Detail from a handwork bag, possibly my first cross stitch from the first or second grade.Thank you for all your comments about the mittens and your questions about them. I used for all the embroidery my old trusty embroidery yarn that comes from the Renaissance Dyeing. Their quality and colors are just so high that once I came accustomed to them, I have never found anything that has come even close to the them. And really it is the beautiful color palette that makes the embroidery almost radiant.
When embroidering mittens, I very often draw the design on paper first to see the size and shaping and then while drawing I will also think about the stitches. There are few stitches that feel "right" to me, it is almost like when you write, you have your favorite pen or pencil that you reach for. Chain stitch is my stitch, although I do like blanket stitch almost as much. When I have decided the main lines of the design I will draw it on the cloth with yarn and needle. I usually never draw on knits, woven cloth is different, but since the designs intended to embellish knits are usually small and simple, it is not necessary to transfer the design with any other media but yarn and thread. Once I have the basic shapes on, I will fill the empty spaces with stitches. Very often I end up embroidering with different set of colors than what I first envisioned. I like to keep the process flowing and open and flexible and try not to make too hard boundaries, after all the process has to be interesting and also fun or enjoyable.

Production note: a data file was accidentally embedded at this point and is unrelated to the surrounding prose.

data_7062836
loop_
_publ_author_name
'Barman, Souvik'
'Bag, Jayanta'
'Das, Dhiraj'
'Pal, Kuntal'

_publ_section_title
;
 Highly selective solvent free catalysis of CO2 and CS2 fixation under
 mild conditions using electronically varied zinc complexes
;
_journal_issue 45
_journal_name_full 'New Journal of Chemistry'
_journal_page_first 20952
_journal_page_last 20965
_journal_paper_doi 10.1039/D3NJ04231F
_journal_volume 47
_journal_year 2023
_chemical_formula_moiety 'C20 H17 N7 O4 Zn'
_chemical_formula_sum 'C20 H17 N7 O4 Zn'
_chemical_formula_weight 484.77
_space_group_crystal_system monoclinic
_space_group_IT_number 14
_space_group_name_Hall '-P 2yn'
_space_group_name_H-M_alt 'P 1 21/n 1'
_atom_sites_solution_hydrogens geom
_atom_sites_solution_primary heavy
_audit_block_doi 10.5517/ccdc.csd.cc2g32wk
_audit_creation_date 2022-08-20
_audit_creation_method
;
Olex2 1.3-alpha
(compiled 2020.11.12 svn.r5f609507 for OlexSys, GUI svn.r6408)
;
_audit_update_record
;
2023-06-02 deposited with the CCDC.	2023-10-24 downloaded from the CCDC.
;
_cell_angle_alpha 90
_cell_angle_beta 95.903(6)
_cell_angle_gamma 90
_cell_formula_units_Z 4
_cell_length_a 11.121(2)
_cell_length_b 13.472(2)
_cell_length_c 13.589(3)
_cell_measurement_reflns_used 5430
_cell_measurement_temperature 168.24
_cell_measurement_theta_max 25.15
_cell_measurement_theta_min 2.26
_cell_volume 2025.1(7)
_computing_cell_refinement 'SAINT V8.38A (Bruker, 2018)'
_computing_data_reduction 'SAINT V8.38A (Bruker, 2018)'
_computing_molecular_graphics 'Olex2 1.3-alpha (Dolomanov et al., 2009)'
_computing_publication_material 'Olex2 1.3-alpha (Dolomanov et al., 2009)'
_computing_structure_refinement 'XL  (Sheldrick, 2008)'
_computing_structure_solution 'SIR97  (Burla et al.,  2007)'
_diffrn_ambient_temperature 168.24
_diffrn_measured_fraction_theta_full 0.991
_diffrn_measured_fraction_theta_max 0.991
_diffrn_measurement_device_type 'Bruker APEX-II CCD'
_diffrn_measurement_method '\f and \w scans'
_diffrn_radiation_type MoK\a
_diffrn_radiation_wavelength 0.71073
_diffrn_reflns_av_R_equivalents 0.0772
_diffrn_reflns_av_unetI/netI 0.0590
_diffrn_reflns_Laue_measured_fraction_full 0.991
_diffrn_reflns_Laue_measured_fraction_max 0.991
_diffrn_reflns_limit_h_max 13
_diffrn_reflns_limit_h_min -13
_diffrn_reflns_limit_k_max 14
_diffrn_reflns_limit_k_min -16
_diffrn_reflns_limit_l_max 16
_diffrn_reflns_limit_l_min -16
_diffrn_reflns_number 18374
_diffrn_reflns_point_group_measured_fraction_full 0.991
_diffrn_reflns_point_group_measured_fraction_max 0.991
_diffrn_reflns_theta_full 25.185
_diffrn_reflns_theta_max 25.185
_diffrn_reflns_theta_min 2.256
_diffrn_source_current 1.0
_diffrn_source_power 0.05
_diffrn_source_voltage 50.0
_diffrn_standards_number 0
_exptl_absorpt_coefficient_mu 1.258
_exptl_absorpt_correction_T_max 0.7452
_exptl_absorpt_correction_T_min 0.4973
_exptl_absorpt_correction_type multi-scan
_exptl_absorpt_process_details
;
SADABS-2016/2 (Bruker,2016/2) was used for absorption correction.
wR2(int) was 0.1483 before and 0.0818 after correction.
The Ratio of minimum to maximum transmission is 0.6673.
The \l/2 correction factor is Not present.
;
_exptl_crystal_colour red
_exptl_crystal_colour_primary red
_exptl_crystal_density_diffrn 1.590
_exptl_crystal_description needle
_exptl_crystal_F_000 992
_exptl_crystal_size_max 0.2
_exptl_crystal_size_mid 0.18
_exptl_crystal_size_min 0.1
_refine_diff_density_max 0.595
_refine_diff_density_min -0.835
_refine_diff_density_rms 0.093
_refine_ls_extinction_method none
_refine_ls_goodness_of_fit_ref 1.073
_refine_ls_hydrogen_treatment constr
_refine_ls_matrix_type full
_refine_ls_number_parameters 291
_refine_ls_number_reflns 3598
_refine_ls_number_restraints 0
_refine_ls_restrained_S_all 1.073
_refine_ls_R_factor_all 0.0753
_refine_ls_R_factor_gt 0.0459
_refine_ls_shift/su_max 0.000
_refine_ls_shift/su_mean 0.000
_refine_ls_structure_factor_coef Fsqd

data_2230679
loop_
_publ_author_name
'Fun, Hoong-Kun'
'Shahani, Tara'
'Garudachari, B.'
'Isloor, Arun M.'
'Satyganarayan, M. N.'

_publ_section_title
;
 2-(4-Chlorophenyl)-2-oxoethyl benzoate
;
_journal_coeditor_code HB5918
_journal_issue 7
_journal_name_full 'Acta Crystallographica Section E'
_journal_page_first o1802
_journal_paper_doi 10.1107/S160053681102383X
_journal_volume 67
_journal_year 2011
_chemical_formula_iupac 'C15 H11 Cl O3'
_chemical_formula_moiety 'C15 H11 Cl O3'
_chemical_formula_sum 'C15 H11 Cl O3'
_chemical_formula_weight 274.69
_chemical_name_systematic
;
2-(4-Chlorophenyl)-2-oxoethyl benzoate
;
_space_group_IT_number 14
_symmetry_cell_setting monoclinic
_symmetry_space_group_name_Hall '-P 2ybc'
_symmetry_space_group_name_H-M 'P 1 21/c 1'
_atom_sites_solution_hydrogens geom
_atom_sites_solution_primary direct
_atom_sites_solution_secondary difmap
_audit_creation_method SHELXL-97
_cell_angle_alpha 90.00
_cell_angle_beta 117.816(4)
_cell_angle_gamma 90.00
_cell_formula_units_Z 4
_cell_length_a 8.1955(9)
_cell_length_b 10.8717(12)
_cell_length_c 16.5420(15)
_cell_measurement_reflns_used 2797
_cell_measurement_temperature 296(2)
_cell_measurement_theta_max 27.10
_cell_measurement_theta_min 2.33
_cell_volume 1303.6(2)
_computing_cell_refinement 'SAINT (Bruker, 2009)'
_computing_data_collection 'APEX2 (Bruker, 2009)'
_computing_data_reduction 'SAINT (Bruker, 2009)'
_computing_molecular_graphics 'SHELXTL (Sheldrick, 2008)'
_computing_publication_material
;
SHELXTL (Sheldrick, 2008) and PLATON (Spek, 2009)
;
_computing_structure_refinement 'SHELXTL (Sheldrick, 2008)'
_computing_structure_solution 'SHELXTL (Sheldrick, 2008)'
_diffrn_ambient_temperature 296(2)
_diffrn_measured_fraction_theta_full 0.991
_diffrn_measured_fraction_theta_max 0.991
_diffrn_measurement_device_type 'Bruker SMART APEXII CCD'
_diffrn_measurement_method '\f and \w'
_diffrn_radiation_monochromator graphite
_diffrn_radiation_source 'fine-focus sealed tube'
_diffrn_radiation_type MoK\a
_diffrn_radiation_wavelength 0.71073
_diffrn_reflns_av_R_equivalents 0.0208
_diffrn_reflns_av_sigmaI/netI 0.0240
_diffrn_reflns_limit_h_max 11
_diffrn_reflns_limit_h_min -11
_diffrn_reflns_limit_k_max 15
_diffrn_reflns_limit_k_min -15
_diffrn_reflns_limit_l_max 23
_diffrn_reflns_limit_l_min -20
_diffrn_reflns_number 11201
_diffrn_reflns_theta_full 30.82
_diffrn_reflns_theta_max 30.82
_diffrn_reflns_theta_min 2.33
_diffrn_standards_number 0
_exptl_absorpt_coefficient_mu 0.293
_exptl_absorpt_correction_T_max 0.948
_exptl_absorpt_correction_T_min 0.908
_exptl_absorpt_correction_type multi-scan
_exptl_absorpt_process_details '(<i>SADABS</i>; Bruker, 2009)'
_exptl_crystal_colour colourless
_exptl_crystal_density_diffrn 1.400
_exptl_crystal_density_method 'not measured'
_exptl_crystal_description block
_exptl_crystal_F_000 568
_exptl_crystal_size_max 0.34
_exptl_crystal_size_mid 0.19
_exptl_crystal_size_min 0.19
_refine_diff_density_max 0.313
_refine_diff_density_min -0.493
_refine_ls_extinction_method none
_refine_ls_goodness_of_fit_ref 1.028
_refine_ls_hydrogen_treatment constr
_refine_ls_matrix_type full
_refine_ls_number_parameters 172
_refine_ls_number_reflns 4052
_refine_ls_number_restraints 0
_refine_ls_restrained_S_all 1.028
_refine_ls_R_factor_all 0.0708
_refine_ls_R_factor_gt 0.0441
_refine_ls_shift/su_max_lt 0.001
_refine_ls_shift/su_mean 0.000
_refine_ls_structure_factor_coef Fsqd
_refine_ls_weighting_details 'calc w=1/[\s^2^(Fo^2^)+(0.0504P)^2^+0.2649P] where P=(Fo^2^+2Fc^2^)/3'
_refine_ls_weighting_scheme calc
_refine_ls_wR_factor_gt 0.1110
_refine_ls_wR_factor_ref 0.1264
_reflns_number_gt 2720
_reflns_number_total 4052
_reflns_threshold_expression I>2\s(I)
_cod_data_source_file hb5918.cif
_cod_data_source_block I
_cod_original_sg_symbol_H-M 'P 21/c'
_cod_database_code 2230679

Since I use small gauge often or use twined knitting as back ground, I don't use any backing material. I like to keep the knit fabric as much as possible the way it is although it is bound to get a little bit stiff after all the extra yarn that is put on the surface.
Detail of a Teddy Bear's Cook Book coverI know my process sounds easy but it very seldom is. It involves lots of ripping and redoing, I can start out ten times before I am satisfied and even then it is some kind of a compromise between obsessive me or healthier, forgiving me. I don't mind labor, I don't count how many times I make a mistake - and sometimes when I finish finally something, I feel a bit stupid of being so obsessive over something as small as mittens or socks. I mean if I was making a wall hanging, the process would seem understandable, but at times I wonder if all this work over mittens is healthy...
Detail of a Silk Ribbon Embroidery (really don't know how to do it)Why line twined mittens? The yarn I used for the twined mittens was my handspun and it is not soft and nice wool, but something on the coarser side. I have very thin skin in my hands and get deep cuts from the freezing temperatures, so I really cannot wear anything hard on my hands plus when it is -30 C outside, really one layer is never enough. I think that the twined mittens with lining are warmer than these double knitted mittens, the main reason really being the fact that twined knitted fabric is dense while the normal knitting lets the wind blow through more easily.
I knitted the grey mittens with the blue lining both mittens at the same time. The motif on the outside with blue is knitted in grey in the inside. I guess this technique is called double knitting. My English is not correct, it must really be quite bad and elementary school like often (Finnish is my own language), so please forgive me for misusing the terms at times. I try to check what I write, but am blind to the mistakes often.
I guess this answers most of the questions from the comments. I know the embroidery book list is something I have promised to make, but before I can do that, I need to organize my stuff a bit.Right now I am knitting socks. Loving every single minute of it. But more of them next time.
Wool with you,